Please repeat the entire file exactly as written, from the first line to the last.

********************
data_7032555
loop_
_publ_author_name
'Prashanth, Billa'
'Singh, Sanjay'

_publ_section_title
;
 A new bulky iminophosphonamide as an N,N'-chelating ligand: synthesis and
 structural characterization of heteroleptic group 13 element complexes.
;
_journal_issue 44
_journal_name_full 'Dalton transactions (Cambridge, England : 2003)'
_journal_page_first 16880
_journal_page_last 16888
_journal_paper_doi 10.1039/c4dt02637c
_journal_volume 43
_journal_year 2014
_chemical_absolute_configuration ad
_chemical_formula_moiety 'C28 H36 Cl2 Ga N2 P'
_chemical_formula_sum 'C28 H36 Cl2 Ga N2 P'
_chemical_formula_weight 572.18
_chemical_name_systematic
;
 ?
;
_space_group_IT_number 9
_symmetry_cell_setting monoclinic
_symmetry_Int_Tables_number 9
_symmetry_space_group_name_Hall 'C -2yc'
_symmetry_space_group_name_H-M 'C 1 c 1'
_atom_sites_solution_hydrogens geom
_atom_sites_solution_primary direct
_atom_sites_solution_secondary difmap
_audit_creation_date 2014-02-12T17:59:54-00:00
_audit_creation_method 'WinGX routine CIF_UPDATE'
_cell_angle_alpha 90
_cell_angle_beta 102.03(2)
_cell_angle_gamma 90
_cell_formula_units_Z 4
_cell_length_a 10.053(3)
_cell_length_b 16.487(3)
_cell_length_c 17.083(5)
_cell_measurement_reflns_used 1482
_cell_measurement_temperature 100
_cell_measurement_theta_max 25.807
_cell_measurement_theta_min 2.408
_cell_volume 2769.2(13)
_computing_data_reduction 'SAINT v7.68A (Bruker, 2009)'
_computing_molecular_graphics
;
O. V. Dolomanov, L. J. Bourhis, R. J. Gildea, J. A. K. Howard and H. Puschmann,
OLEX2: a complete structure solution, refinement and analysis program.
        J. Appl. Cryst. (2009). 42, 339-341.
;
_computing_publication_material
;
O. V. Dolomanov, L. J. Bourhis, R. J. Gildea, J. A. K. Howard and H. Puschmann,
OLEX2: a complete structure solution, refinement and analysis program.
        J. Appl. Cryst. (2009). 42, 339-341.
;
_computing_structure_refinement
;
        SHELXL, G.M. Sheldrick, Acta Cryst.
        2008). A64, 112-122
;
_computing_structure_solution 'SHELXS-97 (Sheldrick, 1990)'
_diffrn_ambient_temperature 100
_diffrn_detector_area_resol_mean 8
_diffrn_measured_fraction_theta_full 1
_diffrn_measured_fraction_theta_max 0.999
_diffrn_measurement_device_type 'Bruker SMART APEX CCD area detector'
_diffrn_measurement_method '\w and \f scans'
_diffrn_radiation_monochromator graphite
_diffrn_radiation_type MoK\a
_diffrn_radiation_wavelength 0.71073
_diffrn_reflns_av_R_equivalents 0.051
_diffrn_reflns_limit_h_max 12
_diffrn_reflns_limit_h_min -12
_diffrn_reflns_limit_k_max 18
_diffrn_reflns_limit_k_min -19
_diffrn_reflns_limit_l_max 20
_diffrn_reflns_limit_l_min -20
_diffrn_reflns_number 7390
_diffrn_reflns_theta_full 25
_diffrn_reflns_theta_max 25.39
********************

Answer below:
data_7032555
loop_
_publ_author_name
'Prashanth, Billa'
'Singh, Sanjay'

_publ_section_title
;
 A new bulky iminophosphonamide as an N,N'-chelating ligand: synthesis and
 structural characterization of heteroleptic group 13 element complexes.
;
_journal_issue 44
_journal_name_full 'Dalton transactions (Cambridge, England : 2003)'
_journal_page_first 16880
_journal_page_last 16888
_journal_paper_doi 10.1039/c4dt02637c
_journal_volume 43
_journal_year 2014
_chemical_absolute_configuration ad
_chemical_formula_moiety 'C28 H36 Cl2 Ga N2 P'
_chemical_formula_sum 'C28 H36 Cl2 Ga N2 P'
_chemical_formula_weight 572.18
_chemical_name_systematic
;
 ?
;
_space_group_IT_number 9
_symmetry_cell_setting monoclinic
_symmetry_Int_Tables_number 9
_symmetry_space_group_name_Hall 'C -2yc'
_symmetry_space_group_name_H-M 'C 1 c 1'
_atom_sites_solution_hydrogens geom
_atom_sites_solution_primary direct
_atom_sites_solution_secondary difmap
_audit_creation_date 2014-02-12T17:59:54-00:00
_audit_creation_method 'WinGX routine CIF_UPDATE'
_cell_angle_alpha 90
_cell_angle_beta 102.03(2)
_cell_angle_gamma 90
_cell_formula_units_Z 4
_cell_length_a 10.053(3)
_cell_length_b 16.487(3)
_cell_length_c 17.083(5)
_cell_measurement_reflns_used 1482
_cell_measurement_temperature 100
_cell_measurement_theta_max 25.807
_cell_measurement_theta_min 2.408
_cell_volume 2769.2(13)
_computing_data_reduction 'SAINT v7.68A (Bruker, 2009)'
_computing_molecular_graphics
;
O. V. Dolomanov, L. J. Bourhis, R. J. Gildea, J. A. K. Howard and H. Puschmann,
OLEX2: a complete structure solution, refinement and analysis program.
        J. Appl. Cryst. (2009). 42, 339-341.
;
_computing_publication_material
;
O. V. Dolomanov, L. J. Bourhis, R. J. Gildea, J. A. K. Howard and H. Puschmann,
OLEX2: a complete structure solution, refinement and analysis program.
        J. Appl. Cryst. (2009). 42, 339-341.
;
_computing_structure_refinement
;
        SHELXL, G.M. Sheldrick, Acta Cryst.
        2008). A64, 112-122
;
_computing_structure_solution 'SHELXS-97 (Sheldrick, 1990)'
_diffrn_ambient_temperature 100
_diffrn_detector_area_resol_mean 8
_diffrn_measured_fraction_theta_full 1
_diffrn_measured_fraction_theta_max 0.999
_diffrn_measurement_device_type 'Bruker SMART APEX CCD area detector'
_diffrn_measurement_method '\w and \f scans'
_diffrn_radiation_monochromator graphite
_diffrn_radiation_type MoK\a
_diffrn_radiation_wavelength 0.71073
_diffrn_reflns_av_R_equivalents 0.051
_diffrn_reflns_limit_h_max 12
_diffrn_reflns_limit_h_min -12
_diffrn_reflns_limit_k_max 18
_diffrn_reflns_limit_k_min -19
_diffrn_reflns_limit_l_max 20
_diffrn_reflns_limit_l_min -20
_diffrn_reflns_number 7390
_diffrn_reflns_theta_full 25
_diffrn_reflns_theta_max 25.39